These are image tags and they are used to insert an image into your webpage (gasp).

An image tag uses a source attribute (again, discussed in detail in a separate post) to tell the browser where to get the image.

If you’re using an image from another website, it will look something like this:

<img src="https://www.imagesite.com/mypicture.jpg">

You probably won’t need to create these, especially if you’re using a web builder like LeadPages, WordPress, or SquareSpace, but it’s important that you learn to recognize them when you see them.

Line Break Tags (<br>)

As discussed above, these break tags are used to force text to go to the next line.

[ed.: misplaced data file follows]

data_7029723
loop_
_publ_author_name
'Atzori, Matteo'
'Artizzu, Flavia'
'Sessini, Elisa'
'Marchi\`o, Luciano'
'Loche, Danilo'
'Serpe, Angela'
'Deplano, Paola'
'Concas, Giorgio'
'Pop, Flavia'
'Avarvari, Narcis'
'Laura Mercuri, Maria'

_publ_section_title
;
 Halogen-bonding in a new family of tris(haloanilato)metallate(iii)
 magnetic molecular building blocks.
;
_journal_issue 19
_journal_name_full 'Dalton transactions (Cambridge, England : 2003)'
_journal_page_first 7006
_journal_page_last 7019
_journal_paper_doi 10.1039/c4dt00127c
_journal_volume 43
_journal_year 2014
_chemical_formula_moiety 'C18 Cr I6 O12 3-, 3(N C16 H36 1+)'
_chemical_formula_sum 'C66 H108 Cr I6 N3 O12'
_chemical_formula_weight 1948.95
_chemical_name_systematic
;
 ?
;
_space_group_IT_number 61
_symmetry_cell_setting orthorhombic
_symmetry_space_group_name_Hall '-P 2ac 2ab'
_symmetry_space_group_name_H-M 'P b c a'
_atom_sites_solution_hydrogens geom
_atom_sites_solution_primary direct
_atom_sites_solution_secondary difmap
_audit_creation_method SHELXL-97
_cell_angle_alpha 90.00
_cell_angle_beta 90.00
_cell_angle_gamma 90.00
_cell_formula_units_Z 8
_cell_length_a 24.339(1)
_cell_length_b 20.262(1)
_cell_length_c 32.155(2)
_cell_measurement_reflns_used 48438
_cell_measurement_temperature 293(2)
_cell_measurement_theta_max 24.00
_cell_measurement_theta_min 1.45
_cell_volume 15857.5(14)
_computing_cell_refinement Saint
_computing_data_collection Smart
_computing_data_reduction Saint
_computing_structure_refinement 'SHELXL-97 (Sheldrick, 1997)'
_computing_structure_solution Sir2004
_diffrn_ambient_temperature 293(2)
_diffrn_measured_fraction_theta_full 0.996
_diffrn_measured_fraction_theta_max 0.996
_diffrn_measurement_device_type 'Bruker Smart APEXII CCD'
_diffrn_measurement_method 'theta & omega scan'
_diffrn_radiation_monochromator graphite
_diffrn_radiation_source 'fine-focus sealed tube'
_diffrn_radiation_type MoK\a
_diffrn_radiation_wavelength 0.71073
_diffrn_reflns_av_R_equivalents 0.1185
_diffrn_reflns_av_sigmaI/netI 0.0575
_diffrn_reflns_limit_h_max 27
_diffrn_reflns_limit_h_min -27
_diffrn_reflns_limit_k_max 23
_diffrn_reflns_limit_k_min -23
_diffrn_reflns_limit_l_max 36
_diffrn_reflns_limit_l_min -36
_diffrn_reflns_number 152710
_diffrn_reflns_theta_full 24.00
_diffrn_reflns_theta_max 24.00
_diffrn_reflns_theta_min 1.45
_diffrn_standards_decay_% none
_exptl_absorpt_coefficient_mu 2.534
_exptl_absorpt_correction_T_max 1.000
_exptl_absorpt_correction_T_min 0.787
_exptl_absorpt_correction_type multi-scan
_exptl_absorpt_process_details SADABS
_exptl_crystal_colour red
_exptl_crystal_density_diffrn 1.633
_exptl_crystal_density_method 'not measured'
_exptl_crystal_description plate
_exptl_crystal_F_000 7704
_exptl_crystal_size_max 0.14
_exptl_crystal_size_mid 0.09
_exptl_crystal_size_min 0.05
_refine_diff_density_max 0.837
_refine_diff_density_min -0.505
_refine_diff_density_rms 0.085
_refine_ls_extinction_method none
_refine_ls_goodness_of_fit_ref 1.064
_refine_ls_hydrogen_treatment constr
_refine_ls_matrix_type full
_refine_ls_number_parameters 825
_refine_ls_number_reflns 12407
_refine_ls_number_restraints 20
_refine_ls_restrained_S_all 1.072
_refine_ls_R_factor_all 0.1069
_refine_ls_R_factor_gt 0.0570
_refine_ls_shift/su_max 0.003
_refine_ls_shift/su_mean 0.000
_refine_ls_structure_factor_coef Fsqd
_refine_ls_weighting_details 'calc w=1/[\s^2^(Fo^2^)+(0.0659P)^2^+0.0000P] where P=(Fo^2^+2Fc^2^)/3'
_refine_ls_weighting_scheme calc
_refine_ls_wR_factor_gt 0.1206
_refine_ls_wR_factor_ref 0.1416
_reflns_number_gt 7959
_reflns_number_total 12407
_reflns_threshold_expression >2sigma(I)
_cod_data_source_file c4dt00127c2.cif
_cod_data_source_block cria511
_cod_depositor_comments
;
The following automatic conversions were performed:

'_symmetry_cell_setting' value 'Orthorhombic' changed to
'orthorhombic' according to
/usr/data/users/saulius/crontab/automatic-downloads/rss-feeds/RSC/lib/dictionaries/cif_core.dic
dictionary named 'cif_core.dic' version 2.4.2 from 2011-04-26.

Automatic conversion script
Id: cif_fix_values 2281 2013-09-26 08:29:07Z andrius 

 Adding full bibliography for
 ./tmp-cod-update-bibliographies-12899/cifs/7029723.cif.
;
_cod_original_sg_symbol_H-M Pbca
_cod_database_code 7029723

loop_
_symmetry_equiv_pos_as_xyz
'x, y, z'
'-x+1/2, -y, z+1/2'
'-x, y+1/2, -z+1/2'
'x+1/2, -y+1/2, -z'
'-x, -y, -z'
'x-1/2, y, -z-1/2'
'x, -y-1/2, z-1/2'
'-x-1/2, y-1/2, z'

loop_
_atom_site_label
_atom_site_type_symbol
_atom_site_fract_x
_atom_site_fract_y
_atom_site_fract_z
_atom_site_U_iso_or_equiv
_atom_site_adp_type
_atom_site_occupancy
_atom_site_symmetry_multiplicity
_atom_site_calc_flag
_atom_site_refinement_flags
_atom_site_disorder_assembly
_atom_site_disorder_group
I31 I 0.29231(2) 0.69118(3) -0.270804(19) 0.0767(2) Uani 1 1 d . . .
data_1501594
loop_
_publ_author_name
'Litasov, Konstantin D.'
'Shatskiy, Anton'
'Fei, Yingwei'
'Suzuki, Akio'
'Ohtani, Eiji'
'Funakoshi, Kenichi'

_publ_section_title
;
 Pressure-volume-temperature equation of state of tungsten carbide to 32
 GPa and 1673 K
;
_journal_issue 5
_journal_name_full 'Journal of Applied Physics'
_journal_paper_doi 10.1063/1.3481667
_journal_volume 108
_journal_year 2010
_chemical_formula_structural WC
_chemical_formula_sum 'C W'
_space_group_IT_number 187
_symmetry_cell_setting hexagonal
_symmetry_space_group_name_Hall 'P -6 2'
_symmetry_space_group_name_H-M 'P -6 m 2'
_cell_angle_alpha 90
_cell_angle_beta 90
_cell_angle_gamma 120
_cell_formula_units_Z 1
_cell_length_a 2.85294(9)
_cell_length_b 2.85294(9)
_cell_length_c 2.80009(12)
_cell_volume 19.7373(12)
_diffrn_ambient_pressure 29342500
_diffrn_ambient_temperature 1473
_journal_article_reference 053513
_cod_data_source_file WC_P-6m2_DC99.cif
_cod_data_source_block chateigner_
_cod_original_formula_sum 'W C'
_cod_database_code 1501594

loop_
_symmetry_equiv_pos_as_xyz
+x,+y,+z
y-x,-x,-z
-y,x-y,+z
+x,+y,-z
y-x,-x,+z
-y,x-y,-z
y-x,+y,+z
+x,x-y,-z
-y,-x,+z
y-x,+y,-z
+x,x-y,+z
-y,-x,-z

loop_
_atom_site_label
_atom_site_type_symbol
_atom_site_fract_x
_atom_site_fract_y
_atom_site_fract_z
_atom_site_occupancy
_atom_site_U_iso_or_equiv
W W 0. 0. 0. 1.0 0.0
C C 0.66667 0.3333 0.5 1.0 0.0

They can be incredibly useful for making sure text flows properly and words don’t get stranded on a line by themselves, but break tags should never be used to create blank space or to create new paragraphs.

Semantic HTML Tags

Semantic HTML tags are useful, but completely optional.

These tags use “plain English” words as tags to create sections that are easier for human coders to read, but they will make absolutely no difference in the way the webpage ends up using.

For example, the following two lines would end up looking the exact same way to your readers:

<div>Stuff goes here.</div>
<section>Stuff goes here.</section>

The only difference is that the one with the semantic footer tag is a bit easier for the coder to remember what is going on.

Other semantic HTML tags include:

  • Main
  • Header
  • Article
  • Figure
  • Footer

Not-So-Fun Note: Header tags (<header>) are easily confused with head tags (<head>) and heading tags (<h1><h2>, etc.).

  • Head tags (<head>) go outside the body of the HTML document.